They don’t want to wait, so they’ll start looking for people before an official role exists internally. By the time the job shows up on job boards, there may already be just a handful of finalists.

Connecting with lots of people 1-on-1 and mentioning that you’re looking greatly increases the chances you’ll hear about those roles before they’re public. That’s how I got my first job. I had lunch with someone at a conference, and a month later, he emailed me to let me know about an opening in his team.

Screenshot-2019-12-10-at-17.46.56

How has your life changed since becoming a professional programmer?

One of the things I love most about this profession is how open and transparent and willing to share people are. HR had some of that at conferences and such, but a lot of what HR does can be considered trade secrets that provide a competitive advantage, so you tend to not share all of the details.

Web developers, on the other hand, share everything they know. It’s literally the only reason I have a career, so I try to pay it forward as much as possible. I’ve gotten to meet lots of cool people, have much more control over my own schedule, and, get to do work that I love and am proud of every day.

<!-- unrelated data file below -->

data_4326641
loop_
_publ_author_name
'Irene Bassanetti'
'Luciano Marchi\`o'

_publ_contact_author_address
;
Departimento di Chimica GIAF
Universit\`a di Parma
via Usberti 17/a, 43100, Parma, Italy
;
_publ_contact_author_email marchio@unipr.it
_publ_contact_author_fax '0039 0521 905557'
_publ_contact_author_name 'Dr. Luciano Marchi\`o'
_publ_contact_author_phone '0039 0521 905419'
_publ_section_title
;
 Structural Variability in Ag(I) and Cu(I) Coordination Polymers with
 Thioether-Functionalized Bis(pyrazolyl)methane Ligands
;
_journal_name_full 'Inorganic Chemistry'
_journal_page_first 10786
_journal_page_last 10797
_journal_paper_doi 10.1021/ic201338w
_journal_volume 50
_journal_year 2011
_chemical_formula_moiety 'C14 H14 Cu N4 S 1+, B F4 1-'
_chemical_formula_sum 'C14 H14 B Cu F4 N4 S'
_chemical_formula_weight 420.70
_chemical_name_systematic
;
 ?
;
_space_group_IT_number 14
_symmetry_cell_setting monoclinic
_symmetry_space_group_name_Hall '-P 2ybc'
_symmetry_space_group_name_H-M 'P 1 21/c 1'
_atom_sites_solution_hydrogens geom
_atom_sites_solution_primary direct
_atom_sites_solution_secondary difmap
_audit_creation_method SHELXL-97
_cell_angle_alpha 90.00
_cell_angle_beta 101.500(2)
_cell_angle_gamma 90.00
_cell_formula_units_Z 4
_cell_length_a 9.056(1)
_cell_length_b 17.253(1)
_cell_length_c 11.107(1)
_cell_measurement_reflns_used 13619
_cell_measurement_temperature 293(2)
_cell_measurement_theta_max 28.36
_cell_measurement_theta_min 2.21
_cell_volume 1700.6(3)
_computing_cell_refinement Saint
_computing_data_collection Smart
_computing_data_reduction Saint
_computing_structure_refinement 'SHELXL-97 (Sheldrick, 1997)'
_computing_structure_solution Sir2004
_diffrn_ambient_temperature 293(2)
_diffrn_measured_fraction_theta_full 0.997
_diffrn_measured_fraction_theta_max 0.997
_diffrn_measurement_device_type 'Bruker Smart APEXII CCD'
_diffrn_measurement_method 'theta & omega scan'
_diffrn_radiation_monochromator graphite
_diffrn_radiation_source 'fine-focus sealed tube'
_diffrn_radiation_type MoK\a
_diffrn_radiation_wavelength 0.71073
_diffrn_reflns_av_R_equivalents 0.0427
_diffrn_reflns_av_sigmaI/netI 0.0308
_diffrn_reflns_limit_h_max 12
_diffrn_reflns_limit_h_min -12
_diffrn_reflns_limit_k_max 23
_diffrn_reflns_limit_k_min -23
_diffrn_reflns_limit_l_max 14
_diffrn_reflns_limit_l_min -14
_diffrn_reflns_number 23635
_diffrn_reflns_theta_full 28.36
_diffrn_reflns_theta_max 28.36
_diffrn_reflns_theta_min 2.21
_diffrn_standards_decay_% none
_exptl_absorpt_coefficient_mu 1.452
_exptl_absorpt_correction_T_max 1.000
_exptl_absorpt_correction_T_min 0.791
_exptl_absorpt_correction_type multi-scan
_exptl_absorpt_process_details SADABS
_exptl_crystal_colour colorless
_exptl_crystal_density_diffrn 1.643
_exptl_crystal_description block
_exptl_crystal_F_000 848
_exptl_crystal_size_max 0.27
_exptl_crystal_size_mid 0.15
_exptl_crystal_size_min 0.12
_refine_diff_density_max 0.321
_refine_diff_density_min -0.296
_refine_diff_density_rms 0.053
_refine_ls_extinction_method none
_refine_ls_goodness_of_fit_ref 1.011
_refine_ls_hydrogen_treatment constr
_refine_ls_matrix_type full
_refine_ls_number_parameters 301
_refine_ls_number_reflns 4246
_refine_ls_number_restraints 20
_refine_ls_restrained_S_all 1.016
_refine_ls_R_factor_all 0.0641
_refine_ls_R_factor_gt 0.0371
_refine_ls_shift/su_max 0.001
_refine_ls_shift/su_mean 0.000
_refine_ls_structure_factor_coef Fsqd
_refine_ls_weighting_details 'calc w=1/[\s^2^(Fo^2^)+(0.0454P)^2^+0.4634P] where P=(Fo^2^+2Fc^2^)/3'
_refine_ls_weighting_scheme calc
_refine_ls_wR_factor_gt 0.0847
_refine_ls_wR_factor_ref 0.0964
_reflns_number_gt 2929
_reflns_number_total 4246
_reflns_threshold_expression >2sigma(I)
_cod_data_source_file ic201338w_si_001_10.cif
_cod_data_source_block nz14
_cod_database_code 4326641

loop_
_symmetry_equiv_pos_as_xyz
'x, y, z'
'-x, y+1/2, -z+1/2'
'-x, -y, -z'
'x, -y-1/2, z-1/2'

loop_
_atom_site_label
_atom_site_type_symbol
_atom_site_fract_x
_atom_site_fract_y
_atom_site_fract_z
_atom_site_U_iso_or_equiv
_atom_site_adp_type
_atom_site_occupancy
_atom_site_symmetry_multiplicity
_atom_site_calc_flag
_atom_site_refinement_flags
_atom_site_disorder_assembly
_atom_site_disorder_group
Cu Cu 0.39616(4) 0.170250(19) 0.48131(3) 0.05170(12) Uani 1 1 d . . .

The biggest downside: because you can work from anywhere, and because you can go from “idea” to “I made a thing” pretty quickly, it can be hard to turn it off at the end of a work day.

As a software engineer without a degree, how does it feel to be able to teach people to code? Can you tell us about your vanilla JS course?

The biggest highlight of my career so far has been seeing people who were struggling and felt like they “just weren’t meant for,” on the verge of giving up, grow into confident JavaScript experts.